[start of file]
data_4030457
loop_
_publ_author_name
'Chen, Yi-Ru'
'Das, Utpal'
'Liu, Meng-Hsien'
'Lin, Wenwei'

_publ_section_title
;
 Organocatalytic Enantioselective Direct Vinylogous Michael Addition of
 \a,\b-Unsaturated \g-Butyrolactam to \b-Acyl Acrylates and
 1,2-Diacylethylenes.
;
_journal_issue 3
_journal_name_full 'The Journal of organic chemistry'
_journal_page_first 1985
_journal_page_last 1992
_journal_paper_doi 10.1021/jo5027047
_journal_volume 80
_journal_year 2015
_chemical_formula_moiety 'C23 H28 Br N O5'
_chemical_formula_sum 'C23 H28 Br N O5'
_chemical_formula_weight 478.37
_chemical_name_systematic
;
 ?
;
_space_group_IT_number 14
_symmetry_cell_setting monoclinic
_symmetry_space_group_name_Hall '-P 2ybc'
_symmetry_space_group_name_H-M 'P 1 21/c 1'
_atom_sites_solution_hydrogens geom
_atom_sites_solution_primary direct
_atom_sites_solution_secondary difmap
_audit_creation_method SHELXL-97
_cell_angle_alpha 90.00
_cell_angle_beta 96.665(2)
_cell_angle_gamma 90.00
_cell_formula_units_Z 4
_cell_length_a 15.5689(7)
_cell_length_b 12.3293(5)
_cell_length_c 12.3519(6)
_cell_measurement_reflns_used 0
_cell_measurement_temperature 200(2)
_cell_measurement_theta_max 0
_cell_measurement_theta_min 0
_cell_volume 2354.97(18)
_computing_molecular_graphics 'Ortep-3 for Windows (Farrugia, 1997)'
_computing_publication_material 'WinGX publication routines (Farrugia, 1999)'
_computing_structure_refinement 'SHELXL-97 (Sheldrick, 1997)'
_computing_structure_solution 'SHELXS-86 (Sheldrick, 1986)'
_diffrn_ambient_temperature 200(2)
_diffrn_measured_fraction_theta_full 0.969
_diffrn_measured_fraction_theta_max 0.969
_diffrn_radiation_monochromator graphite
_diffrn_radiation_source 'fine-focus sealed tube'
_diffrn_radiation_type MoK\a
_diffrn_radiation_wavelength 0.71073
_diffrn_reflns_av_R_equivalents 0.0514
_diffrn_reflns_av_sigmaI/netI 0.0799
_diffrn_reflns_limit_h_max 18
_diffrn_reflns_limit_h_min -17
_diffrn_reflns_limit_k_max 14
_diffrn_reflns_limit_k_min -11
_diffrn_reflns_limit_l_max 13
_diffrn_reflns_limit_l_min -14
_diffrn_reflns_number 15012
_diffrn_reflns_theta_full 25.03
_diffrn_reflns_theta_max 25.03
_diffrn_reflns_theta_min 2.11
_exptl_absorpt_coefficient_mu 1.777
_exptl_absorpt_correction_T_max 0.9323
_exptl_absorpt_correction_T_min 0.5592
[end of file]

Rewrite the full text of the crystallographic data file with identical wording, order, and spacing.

data_4030457
loop_
_publ_author_name
'Chen, Yi-Ru'
'Das, Utpal'
'Liu, Meng-Hsien'
'Lin, Wenwei'

_publ_section_title
;
 Organocatalytic Enantioselective Direct Vinylogous Michael Addition of
 \a,\b-Unsaturated \g-Butyrolactam to \b-Acyl Acrylates and
 1,2-Diacylethylenes.
;
_journal_issue 3
_journal_name_full 'The Journal of organic chemistry'
_journal_page_first 1985
_journal_page_last 1992
_journal_paper_doi 10.1021/jo5027047
_journal_volume 80
_journal_year 2015
_chemical_formula_moiety 'C23 H28 Br N O5'
_chemical_formula_sum 'C23 H28 Br N O5'
_chemical_formula_weight 478.37
_chemical_name_systematic
;
 ?
;
_space_group_IT_number 14
_symmetry_cell_setting monoclinic
_symmetry_space_group_name_Hall '-P 2ybc'
_symmetry_space_group_name_H-M 'P 1 21/c 1'
_atom_sites_solution_hydrogens geom
_atom_sites_solution_primary direct
_atom_sites_solution_secondary difmap
_audit_creation_method SHELXL-97
_cell_angle_alpha 90.00
_cell_angle_beta 96.665(2)
_cell_angle_gamma 90.00
_cell_formula_units_Z 4
_cell_length_a 15.5689(7)
_cell_length_b 12.3293(5)
_cell_length_c 12.3519(6)
_cell_measurement_reflns_used 0
_cell_measurement_temperature 200(2)
_cell_measurement_theta_max 0
_cell_measurement_theta_min 0
_cell_volume 2354.97(18)
_computing_molecular_graphics 'Ortep-3 for Windows (Farrugia, 1997)'
_computing_publication_material 'WinGX publication routines (Farrugia, 1999)'
_computing_structure_refinement 'SHELXL-97 (Sheldrick, 1997)'
_computing_structure_solution 'SHELXS-86 (Sheldrick, 1986)'
_diffrn_ambient_temperature 200(2)
_diffrn_measured_fraction_theta_full 0.969
_diffrn_measured_fraction_theta_max 0.969
_diffrn_radiation_monochromator graphite
_diffrn_radiation_source 'fine-focus sealed tube'
_diffrn_radiation_type MoK\a
_diffrn_radiation_wavelength 0.71073
_diffrn_reflns_av_R_equivalents 0.0514
_diffrn_reflns_av_sigmaI/netI 0.0799
_diffrn_reflns_limit_h_max 18
_diffrn_reflns_limit_h_min -17
_diffrn_reflns_limit_k_max 14
_diffrn_reflns_limit_k_min -11
_diffrn_reflns_limit_l_max 13
_diffrn_reflns_limit_l_min -14
_diffrn_reflns_number 15012
_diffrn_reflns_theta_full 25.03
_diffrn_reflns_theta_max 25.03
_diffrn_reflns_theta_min 2.11
_exptl_absorpt_coefficient_mu 1.777
_exptl_absorpt_correction_T_max 0.9323
_exptl_absorpt_correction_T_min 0.5592